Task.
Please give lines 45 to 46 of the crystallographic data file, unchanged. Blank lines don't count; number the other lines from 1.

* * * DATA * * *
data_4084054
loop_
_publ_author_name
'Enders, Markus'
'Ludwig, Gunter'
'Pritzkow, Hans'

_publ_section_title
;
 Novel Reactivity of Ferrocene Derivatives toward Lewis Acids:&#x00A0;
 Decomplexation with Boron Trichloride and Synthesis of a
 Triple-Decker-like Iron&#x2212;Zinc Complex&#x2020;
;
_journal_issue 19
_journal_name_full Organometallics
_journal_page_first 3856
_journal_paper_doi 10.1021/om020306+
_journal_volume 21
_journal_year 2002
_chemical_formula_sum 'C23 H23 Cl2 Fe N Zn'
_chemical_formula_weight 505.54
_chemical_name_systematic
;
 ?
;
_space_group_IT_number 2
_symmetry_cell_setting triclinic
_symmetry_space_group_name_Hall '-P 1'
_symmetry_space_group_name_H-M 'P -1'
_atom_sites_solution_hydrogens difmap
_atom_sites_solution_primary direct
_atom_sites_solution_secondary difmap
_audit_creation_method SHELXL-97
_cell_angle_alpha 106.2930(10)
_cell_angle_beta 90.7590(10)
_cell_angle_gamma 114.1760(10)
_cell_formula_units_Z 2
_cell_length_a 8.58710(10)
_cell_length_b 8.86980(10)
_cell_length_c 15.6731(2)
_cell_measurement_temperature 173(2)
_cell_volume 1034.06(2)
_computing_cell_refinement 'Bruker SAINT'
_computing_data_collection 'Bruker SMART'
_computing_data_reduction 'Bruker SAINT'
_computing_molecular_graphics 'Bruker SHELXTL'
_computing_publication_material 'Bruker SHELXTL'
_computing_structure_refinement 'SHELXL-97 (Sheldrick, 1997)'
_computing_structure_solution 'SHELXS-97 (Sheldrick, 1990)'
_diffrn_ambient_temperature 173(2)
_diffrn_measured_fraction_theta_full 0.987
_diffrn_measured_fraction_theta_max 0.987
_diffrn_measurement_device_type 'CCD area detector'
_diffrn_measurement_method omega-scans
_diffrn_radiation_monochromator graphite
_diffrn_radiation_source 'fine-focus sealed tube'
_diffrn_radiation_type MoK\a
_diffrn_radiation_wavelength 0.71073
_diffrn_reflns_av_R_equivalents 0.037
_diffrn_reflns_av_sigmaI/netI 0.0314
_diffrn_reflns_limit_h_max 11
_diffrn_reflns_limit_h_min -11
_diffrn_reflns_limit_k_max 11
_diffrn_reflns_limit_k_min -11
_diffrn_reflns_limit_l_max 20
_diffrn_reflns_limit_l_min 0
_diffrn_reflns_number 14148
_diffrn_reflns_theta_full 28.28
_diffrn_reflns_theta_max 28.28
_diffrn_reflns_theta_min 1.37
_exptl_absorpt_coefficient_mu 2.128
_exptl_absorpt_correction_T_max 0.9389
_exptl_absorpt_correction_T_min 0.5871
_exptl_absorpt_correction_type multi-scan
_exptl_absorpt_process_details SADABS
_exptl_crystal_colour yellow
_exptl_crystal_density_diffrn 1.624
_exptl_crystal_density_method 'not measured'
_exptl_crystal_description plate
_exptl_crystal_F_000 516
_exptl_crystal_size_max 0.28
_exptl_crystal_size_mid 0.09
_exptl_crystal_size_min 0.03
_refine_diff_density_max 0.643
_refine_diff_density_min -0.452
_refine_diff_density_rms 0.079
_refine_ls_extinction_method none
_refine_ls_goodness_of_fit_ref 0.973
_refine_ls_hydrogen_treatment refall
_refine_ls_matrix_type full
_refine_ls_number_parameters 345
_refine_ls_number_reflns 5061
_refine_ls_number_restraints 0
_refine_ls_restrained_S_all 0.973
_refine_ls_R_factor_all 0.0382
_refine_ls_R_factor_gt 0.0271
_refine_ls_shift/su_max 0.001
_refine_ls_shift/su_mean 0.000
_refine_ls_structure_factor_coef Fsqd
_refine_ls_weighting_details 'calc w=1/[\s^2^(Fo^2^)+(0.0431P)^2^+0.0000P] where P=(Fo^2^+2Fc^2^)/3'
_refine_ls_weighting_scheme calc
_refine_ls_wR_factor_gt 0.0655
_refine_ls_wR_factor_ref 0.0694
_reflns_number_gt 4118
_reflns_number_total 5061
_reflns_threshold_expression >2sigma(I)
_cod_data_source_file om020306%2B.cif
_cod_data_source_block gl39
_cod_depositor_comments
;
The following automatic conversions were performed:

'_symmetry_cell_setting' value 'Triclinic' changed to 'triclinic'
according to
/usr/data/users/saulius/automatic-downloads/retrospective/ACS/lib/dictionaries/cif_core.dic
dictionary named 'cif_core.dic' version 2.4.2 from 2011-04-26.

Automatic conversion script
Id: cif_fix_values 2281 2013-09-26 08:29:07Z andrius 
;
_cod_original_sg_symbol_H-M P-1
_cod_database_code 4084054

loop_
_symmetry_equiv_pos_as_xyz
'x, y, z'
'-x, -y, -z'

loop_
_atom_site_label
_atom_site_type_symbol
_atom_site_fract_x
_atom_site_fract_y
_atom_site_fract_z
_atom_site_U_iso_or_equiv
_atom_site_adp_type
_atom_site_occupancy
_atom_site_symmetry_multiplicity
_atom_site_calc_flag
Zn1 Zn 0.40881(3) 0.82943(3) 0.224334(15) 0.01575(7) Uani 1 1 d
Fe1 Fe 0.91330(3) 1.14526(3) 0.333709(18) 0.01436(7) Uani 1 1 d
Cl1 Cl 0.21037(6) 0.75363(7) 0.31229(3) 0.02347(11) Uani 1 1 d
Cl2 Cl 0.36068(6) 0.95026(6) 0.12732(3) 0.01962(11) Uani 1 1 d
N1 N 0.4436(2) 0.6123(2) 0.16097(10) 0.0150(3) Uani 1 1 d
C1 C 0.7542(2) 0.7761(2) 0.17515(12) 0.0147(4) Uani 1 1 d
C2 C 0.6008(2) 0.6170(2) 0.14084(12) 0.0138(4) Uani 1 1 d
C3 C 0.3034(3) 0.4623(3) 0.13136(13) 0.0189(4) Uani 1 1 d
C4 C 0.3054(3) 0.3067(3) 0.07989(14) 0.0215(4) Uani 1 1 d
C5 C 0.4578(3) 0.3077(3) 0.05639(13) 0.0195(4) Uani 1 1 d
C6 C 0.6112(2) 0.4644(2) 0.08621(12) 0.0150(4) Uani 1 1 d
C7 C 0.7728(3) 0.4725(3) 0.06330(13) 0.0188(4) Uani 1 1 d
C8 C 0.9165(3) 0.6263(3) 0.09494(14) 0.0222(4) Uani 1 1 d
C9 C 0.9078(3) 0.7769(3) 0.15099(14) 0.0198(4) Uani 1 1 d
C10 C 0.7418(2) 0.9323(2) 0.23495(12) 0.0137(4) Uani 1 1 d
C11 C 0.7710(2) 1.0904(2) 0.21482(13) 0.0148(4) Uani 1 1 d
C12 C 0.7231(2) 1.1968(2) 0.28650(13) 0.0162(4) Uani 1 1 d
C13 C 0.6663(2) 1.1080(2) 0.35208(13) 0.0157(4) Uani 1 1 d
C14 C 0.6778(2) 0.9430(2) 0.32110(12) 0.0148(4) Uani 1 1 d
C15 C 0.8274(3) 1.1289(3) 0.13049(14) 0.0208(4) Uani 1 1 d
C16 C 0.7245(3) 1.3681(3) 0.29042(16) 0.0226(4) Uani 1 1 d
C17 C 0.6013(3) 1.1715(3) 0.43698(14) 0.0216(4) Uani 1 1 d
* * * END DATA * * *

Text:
_computing_molecular_graphics 'Bruker SHELXTL'
_computing_publication_material 'Bruker SHELXTL'